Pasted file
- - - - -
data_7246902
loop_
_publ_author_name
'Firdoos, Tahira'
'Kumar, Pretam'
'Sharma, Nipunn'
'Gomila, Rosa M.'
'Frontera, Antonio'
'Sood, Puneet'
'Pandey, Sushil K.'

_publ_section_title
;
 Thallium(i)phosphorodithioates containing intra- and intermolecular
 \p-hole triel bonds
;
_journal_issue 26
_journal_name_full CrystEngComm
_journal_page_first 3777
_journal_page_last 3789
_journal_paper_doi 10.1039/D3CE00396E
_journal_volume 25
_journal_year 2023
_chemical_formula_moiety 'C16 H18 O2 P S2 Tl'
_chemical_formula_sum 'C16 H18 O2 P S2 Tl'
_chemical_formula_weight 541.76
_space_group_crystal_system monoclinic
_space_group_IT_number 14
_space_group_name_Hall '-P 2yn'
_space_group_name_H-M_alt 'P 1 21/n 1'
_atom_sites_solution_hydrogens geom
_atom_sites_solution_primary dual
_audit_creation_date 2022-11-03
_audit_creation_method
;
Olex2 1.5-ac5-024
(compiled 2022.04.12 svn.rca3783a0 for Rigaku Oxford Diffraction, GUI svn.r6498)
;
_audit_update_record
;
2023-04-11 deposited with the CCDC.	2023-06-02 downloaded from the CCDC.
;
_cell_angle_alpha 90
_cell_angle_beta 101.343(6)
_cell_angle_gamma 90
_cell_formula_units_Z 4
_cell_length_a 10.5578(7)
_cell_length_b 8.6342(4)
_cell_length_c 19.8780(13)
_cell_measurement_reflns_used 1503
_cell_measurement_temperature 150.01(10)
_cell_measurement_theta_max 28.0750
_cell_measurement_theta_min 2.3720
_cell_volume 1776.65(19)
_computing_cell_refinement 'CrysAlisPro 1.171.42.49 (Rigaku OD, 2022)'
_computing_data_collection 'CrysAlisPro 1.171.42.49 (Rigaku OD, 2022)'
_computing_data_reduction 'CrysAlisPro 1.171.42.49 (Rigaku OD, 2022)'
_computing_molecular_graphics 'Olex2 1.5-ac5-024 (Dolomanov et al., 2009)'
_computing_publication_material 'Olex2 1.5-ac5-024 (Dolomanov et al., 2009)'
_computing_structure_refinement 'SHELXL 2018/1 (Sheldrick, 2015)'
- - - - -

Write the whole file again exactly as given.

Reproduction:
data_7246902
loop_
_publ_author_name
'Firdoos, Tahira'
'Kumar, Pretam'
'Sharma, Nipunn'
'Gomila, Rosa M.'
'Frontera, Antonio'
'Sood, Puneet'
'Pandey, Sushil K.'

_publ_section_title
;
 Thallium(i)phosphorodithioates containing intra- and intermolecular
 \p-hole triel bonds
;
_journal_issue 26
_journal_name_full CrystEngComm
_journal_page_first 3777
_journal_page_last 3789
_journal_paper_doi 10.1039/D3CE00396E
_journal_volume 25
_journal_year 2023
_chemical_formula_moiety 'C16 H18 O2 P S2 Tl'
_chemical_formula_sum 'C16 H18 O2 P S2 Tl'
_chemical_formula_weight 541.76
_space_group_crystal_system monoclinic
_space_group_IT_number 14
_space_group_name_Hall '-P 2yn'
_space_group_name_H-M_alt 'P 1 21/n 1'
_atom_sites_solution_hydrogens geom
_atom_sites_solution_primary dual
_audit_creation_date 2022-11-03
_audit_creation_method
;
Olex2 1.5-ac5-024
(compiled 2022.04.12 svn.rca3783a0 for Rigaku Oxford Diffraction, GUI svn.r6498)
;
_audit_update_record
;
2023-04-11 deposited with the CCDC.	2023-06-02 downloaded from the CCDC.
;
_cell_angle_alpha 90
_cell_angle_beta 101.343(6)
_cell_angle_gamma 90
_cell_formula_units_Z 4
_cell_length_a 10.5578(7)
_cell_length_b 8.6342(4)
_cell_length_c 19.8780(13)
_cell_measurement_reflns_used 1503
_cell_measurement_temperature 150.01(10)
_cell_measurement_theta_max 28.0750
_cell_measurement_theta_min 2.3720
_cell_volume 1776.65(19)
_computing_cell_refinement 'CrysAlisPro 1.171.42.49 (Rigaku OD, 2022)'
_computing_data_collection 'CrysAlisPro 1.171.42.49 (Rigaku OD, 2022)'
_computing_data_reduction 'CrysAlisPro 1.171.42.49 (Rigaku OD, 2022)'
_computing_molecular_graphics 'Olex2 1.5-ac5-024 (Dolomanov et al., 2009)'
_computing_publication_material 'Olex2 1.5-ac5-024 (Dolomanov et al., 2009)'
_computing_structure_refinement 'SHELXL 2018/1 (Sheldrick, 2015)'